PORTLAND, Maine — Maine’s shrimp boats traditionally take to the waters of the Gulf of Maine the first week of December. But not this year. And not last year.
In fact, the Northern Shrimp Technical Committee of the Atlantic States Marine Fisheries Commission recommends that there not be a shrimp season at all this year.
Concern about depleted stocks and previous years of overfishing pushed the start of the 2011-12 shrimping season back from December to January 3, 2012, for trawlers, who were limited to fishing on Mondays, Wednesdays and Fridays, and back to Feb. 1, 2012, for trappers, limited to landings of 1,000 pounds a day.
Regulatory officials also pulled the plug early on the New England shrimp fishery last season, ending it on Feb. 17, 2012, claiming that shrimpers had already exceeded the catch limit of 4.9 million pounds by as many as 1 million pounds. That closure left trawlers with a 21-day season and trappers with a 17-day season.
In a recent 81-page analysis released Nov. 21, the Northern Shrimp Technical Committee recommends a moratorium on shrimp fishing for 2013.
“Given the current condition of the resource (overfished and overfishing occurring) and poor prospects for the near future, the NSTC recommends that the Section implement a moratorium on fishing in 2013,” the report says. “If a fishery is allowed in 2013, the NSTC recommends a highly conservative approach … [including] starting the season after at least 50 percent of shrimp have hatched their brood. In recent years the midpoint of the hatch has been around Feb. 15.
“The NSTC bases its recommendations to the Section on its assessment of current stock status, the biology of the species, and the stated management goal of protecting and maintaining the stock at levels that will support a viable fishery on a sustainable resource. … Short-term commercial prospects for the 2013 fishing season are very poor given the low abundance of all stages of shrimp in the 2012 survey and the relatively small size of females in the 2011 and 2012 surveys.”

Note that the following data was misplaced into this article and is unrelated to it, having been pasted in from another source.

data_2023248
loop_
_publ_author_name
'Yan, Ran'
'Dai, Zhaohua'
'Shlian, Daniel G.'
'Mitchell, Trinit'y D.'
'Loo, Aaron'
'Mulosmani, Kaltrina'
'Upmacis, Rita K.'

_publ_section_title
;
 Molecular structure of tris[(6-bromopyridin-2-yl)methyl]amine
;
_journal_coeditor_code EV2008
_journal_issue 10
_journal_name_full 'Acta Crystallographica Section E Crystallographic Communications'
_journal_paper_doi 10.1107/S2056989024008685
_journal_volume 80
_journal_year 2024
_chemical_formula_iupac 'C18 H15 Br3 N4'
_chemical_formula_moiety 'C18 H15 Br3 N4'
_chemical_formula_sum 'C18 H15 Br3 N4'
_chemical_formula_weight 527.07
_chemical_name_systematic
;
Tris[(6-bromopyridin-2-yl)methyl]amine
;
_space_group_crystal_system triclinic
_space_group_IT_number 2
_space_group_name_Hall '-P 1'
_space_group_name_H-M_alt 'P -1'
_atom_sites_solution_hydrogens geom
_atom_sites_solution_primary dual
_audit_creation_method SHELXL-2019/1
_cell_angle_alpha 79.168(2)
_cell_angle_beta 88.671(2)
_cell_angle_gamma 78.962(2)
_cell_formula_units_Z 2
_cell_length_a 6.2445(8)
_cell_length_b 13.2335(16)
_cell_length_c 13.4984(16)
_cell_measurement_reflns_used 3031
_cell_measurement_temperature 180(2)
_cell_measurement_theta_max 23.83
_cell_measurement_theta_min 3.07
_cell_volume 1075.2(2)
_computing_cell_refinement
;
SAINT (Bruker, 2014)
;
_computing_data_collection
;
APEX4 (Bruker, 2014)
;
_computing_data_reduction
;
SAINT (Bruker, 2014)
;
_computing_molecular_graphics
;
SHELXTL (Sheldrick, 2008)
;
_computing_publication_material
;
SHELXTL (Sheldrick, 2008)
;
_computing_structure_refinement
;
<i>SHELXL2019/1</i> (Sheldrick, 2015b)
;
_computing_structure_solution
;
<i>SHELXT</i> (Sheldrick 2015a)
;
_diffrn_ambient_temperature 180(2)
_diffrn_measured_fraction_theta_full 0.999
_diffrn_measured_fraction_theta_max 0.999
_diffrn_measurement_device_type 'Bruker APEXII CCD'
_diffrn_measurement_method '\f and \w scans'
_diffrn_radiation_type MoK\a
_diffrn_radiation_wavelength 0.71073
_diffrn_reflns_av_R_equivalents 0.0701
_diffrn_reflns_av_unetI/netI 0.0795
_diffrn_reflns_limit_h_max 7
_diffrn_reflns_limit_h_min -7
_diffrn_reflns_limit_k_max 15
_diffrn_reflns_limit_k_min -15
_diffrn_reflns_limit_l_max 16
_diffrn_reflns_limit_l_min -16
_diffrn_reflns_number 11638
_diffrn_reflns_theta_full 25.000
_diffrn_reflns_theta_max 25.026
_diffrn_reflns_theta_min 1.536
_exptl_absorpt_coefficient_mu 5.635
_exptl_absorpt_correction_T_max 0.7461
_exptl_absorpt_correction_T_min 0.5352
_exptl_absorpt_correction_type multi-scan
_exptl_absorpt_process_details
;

Those recommendations will be discussed during a daylong, two-session meeting in Portland on Monday, Dec. 3, at the downtown Holiday Inn by the Bay convention center. The 9 a.m. session involves the Northern Shrimp Advisory Panel and will include a review of the 2011-12 season status report by the Northern Shrimp Technical Committee and its moratorium recommendation. The 1 p.m. afternoon session will involve the Northern Shrimp Section, which includes one representative each from Maine, Massachusetts and New Hampshire.
That three-member group will decide at that meeting what the 2012-13 shrimp season will look like — if there is one — after analyzing the technical committee’s report and recommendations from an industry advisory panel.
The Maine shrimping community considers these to be important sessions, as the shrimp fishery is a $70 million industry that employs 1,500 people, from fishermen to those involved in trucking and processing the catch. Of the 256 shrimp boats operating in Gulf of Maine shrimp habitat last year, 225 of those boats were out of Maine, the other 31 out of Massachusetts and New Hampshire. Maine boats accounted for 90 percent of the catch, which had a landed value of about 95 cents a pound.
“It’s going to be interesting, as I expect there will be a contentious audience,” said Jim Markos, the general manager of the Ellsworth-based Maine Shellfish Co., which has a wholesale inventory that includes Maine shrimp. “I’ll be there, and I expect to leave with my ears ringing, and I expect to leave disappointed in the length of the season.”
Margaret “Maggie” Hunter is a shrimp specialist with Maine Department of Marine Resources and a member of the NSTC. She said Friday that, no matter what happens at Monday’s meetings, it’s going to be a “hard year” for both shrimpers and shrimp.
Hunter said shrimp thrive in cold waters and that their habitat off the Maine coastline has been heating up in recent years.
“The problem for shrimp is that the water is too warm for them in that section of the Gulf of Maine,” she said. “They are a sub-Arctic species, and this is the southernmost part of their habitat. And for the shrimp here it’s a closed system. The only way out of it is through the southern and eastern parts of the Gulf, and those parts are the warmest parts.”
Hunter said there was a similar Gulf of Maine warming trend in the 1950s, during which Maine shrimp all but disappeared. When that trend reversed after a few years and Gulf of Maine waters became colder, shrimp populations increased dramatically.
“I’m not thinking that shrimp are going extinct here if the warming trend continues,” she said. “If it continues, we won’t have commercial quantities, but I’m not ready to pull the shade on them yet.”